According to the Log the steamer reached Savannah from New York on April 6, having used steam four days. It remained there eight days and then “got steam up and started for Charleston,” which was reached next day.

The vessel lay at Charleston until April 30, when it returned with steam to Savannah.

The Savannah remained twenty-three days at the city of the same name, and on May 11 was visited by the President of the United States.

The Savannah was fitted with accommodations for passengers, and, although the Savannah Georgian advertised her departure some days ahead, no venturesome travelers presented themselves.

Crossing the Western ocean by steam was then too much in the nature of an experiment.

On May 22, Captain Rogers “got steam up and at 9 A. M. started” on the transatlantic voyage.

Nothing of much interest is detailed in the daily records of the log-book, which are, on the whole, rather monotonous.

On June 2 they “stopped the Wheels to clean the clinkers out of the furnice, a hevy head sea, at 6 P. M. started Wheels again; at 2 A. M. took in the Wheels.”

Land was sighted on June 16, being the coast of Ireland, and on the 17th the Savannah “was boarded by the King’s Cutter Kite, Lieutenant John Bowie.”

The log-book here, as elsewhere, is sternly brief, but fortunately we have in Stevens Rogers’ own words a fuller account of the amusing circumstances connected with the boarding by the King’s cutter.

He said, in a communication to the New London (Connecticut) Gazette: “She [the steamer] was seen from the telegraph station at Cape Clear, on the southern coast of Ireland, and reported as a ship on fire.

“The Admiral, who lay in the Cove of Cork, dispatched one of the King’s cutters to her relief. But great was their wonder at their inability, with all sail in a fast vessel, to come up with a ship under bare poles.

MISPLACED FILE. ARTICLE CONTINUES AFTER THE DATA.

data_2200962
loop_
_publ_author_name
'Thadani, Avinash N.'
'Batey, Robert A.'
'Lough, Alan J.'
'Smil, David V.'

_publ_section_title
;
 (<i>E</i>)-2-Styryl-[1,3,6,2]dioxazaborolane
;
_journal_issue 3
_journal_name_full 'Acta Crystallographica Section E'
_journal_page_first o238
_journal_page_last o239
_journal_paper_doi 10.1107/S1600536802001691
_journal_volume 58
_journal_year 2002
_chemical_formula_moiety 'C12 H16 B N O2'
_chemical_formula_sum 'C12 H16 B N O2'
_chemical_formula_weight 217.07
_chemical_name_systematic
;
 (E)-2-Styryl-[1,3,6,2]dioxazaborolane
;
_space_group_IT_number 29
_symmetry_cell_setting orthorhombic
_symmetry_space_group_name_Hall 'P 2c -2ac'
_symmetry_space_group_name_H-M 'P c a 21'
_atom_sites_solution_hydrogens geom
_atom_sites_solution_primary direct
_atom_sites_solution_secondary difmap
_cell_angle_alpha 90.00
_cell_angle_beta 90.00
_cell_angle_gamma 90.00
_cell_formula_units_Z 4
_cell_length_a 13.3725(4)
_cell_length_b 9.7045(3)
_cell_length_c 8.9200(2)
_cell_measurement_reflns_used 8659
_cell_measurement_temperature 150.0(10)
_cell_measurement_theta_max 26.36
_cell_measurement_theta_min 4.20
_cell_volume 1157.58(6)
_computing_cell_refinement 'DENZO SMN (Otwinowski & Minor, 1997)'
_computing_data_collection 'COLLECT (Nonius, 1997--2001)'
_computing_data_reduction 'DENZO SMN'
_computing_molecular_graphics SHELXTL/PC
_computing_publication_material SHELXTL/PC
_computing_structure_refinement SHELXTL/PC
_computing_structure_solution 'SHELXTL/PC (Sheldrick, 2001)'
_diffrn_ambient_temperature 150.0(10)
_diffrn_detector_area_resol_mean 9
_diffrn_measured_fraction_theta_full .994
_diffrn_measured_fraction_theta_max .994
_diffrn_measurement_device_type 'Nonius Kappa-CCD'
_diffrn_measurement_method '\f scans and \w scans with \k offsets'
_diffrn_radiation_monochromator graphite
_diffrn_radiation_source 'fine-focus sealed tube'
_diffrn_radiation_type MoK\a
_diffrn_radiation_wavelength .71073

“After several shots were fired from the cutter, the engine was stopped, and the surprise of her crew at the mistake they had made, as well as their curiosity to see the singular Yankee craft, can be easily imagined. They asked permission to go on board, and were much gratified by the inspection of this naval novelty.”

Two days later (June 20) they “shipped the wheels and furled the sails and run into the River Murcer, and at 6 P. M. come to anchor off Liverpool with the small bower anchor.”

These simple words are all that were thought necessary to record the successful termination of the daring venture: not a word of boasting, of congratulation, nor even of thankfulness, does this man of deeds place on record.

Fortunately, we have details of the manner in which the steamer was received in the account given by Stevens Rogers already alluded to.

He says: “On approaching Liverpool hundreds of people came off in boats to see her. She was compelled to lay outside the bar till the tide should serve for her to go in.

“On approaching the city, the shipping, piers, and roofs of houses were thronged with persons cheering the ad venturous craft. Several naval officers, noblemen and merchants from London came down to visit her. and were very curious to ascertain her speed, destination and other particulars.”

During the sojourn of the Savannah at Liverpool the British public regarded her with suspicion, and the news papers of the day suggested the idea that “this steam operation may in some manner be connected with the ambitious views of the United States.”

One journal, recalling the fact that Jerome Bonaparte had offered a large reward to anyone who would succeed in rescuing his brother Napoleon from St. Helena, surmised that the Savannah had this undertaking in view.